CrowdFund Your Motivation

I’m still not sure if I like crowdfunding, the ability to ask friends or strangers for, and sometimes receive, financial backing for your pet projects.  It’s not exactly on-line panhandling, but it’s not really fundraising.  It IS, I mean, yeah, you’re raising funds for whatever it is you haven’t saved for, but do you really appreciate it and let it be YOUR baby?  In this case, we’re talking fundage, financially, money.  Mmkay?

Admittedly, I did use “GoFundMe.com” earlier this year to help a single mother get her car repaired.  She had no money, was living in a church, and needed a new transmission in order to get her car running to get around for job interviews.  The need was there, the means were there, so I cobbled together a few things and posted it and promoted it.  We made our goal in a few days, and I can only thank the kind people who gave anywhere from $10 to $50 to $300.  It was an inspiring influx of empathy and care, and very much appreciated.  There’s always more to the story, of course…

Of course, like anything that goes online, it had its share of trolls asking why a transmission cost of $600-something (labor included) was the target, why she didn’t just get a better car, etc.  By ignoring some of them or calling them out for being dipshits we were able to just focus on the goal.  Don’t feed the trolls.

I’m not going to say this isn’t some sort of meta-trolling about the intent of using crowdfunding to fill a project’s financial gap.  I’m not tearing a rotator cuff to pat myself on the butt for a job well done, either.  Just stating what is possible when you present a need to people who want to help.  It was really great to see it come together.  Hell, what would YOU do with your pet project if you had another $1,043 laying around?  Would you use it properly?  Could you/I be THAT accountable?  That’s why I wonder how much a person can appreciate the gifts they promote themselves to receive.  Some people are making movies. Some people are trying to pay off medical bills.  Who’s to say who’s right?  The people with the money, that’s who’s.

The “more to the story” is that I had two situations where fundraising for a cause took very different turns.  In one, I produced a comedy show to raise money for a family friend whose mom had been left with a mountain of medical bills after her husband passed away.  I don’t know how much was raised, all I know is the place as packed with concerned friends and a lot of love.  We did very well, and my friend’s mom was incredibly appreciative.
The other turn was that a person who I did something financially-beneficial for via fundraising really didn’t take advantage of the upturn.  There was an option there to move ahead with what they had been asking for – and given, but they either moved at a glacial pace as to appear immobile, or just bided their time.  Then kept hinting how they needed more of this, or didn’t have any of that.  In a side-project we also provided a lot of resources to help them get back on their feet, but nothing in the form of straight-up cash.   And pretty soon it seemd as if they’re just hoping to get more of something without putting out anything.  As much as I want to see everybody doing better for themselves, I want to see people DOING, unless some sort of crippling disease has taken their ability to leave the house and interact with people or bring me homemade cookies and/or dark beers from around the world.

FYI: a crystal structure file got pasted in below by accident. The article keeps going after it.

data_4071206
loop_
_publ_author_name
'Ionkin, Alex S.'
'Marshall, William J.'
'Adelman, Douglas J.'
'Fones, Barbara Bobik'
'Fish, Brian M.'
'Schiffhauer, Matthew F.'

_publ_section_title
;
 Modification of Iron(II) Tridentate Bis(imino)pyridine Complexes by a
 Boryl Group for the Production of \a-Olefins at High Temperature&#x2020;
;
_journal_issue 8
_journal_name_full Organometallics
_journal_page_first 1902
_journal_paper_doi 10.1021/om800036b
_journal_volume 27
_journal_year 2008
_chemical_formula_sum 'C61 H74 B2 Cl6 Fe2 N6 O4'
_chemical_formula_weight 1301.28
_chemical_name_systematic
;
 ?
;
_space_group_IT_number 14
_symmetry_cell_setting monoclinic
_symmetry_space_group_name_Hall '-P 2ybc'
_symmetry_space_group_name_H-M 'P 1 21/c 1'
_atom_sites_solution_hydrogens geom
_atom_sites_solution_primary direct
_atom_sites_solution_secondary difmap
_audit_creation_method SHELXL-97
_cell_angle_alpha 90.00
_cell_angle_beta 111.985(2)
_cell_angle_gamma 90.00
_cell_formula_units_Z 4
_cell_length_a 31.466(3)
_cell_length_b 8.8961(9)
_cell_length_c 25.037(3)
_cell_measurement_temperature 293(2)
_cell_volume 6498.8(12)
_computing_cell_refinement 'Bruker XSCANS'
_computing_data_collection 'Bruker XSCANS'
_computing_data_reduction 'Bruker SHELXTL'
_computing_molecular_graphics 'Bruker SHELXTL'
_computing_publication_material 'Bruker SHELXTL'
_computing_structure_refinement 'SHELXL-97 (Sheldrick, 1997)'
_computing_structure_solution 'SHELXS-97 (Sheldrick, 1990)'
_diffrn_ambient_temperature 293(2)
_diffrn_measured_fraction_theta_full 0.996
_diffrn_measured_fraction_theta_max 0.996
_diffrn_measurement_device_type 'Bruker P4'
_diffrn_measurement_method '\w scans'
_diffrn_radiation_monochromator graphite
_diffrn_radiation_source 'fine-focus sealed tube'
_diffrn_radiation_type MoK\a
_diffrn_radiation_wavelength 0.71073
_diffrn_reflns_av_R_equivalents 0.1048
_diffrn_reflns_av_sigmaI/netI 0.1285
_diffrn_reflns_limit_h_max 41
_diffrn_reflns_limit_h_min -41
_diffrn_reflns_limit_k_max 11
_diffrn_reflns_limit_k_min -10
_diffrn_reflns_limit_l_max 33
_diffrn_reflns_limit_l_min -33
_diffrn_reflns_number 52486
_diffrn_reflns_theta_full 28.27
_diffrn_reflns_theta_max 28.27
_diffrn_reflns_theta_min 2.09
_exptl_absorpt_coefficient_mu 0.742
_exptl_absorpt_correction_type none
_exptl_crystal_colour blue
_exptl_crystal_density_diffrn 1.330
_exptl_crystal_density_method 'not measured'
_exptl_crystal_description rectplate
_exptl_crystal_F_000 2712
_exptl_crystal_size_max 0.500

The Need exists for a little something more; schools, food banks, neighbors, drag show open mic nights, etc.  People have needs that aren’t met because of – pick a reason.  And if you can help meet their needs, do it.  The 1% that made 95% of the income won’t.  Our taxes aren’t going to make up for it.  Gotta act locally.

Reminds me of a story my maternal grandfather told me.  There was a bear who grew up near a campsite.  Every Monday he would go to the dumpsters and pick through food and he grew strong and clever, but a little fatter than the other bears in the rivers eating salmon.  One Monday morning a park ranger saw the bear and thought he may be a hazard, so he tried to scare him off.  The bear didn’t understand the tactics;  this was garbage, nobody wanted it, why can’t he have it?  But the ranger didn’t want the bear coming into the park at other times, and didn’t understand the bear’s intent was simply to eat from a reliable source at a non-threatening time.  In the end, the bear starved to death after getting his nose caught in a plastic holder from a 6-er of Miller tallboys.
The Lesson: You can always get garbage, the good stuff takes some effort, and park rangers are usually assholes.  Presentation1

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About Geoff Lott

Geoff Lott is a "thinking person's comedian" as much as a "drinking person's comedian." Born and raised near Seattle, his writing and comedy is Cloudy with a Chance of Hope. Less offensive than your average nightly news program, Geoff is opinionated with intent, and a rebel without a clause. A comedian, actor, dad, husband, co-worker, weirdo, and great friend, Geoff Lott has a sense of humor like a sommelier's sense of smell; aged well, with a hint of dark chocolate, Irish whiskey, and leather. Credits and press kit available upon request!
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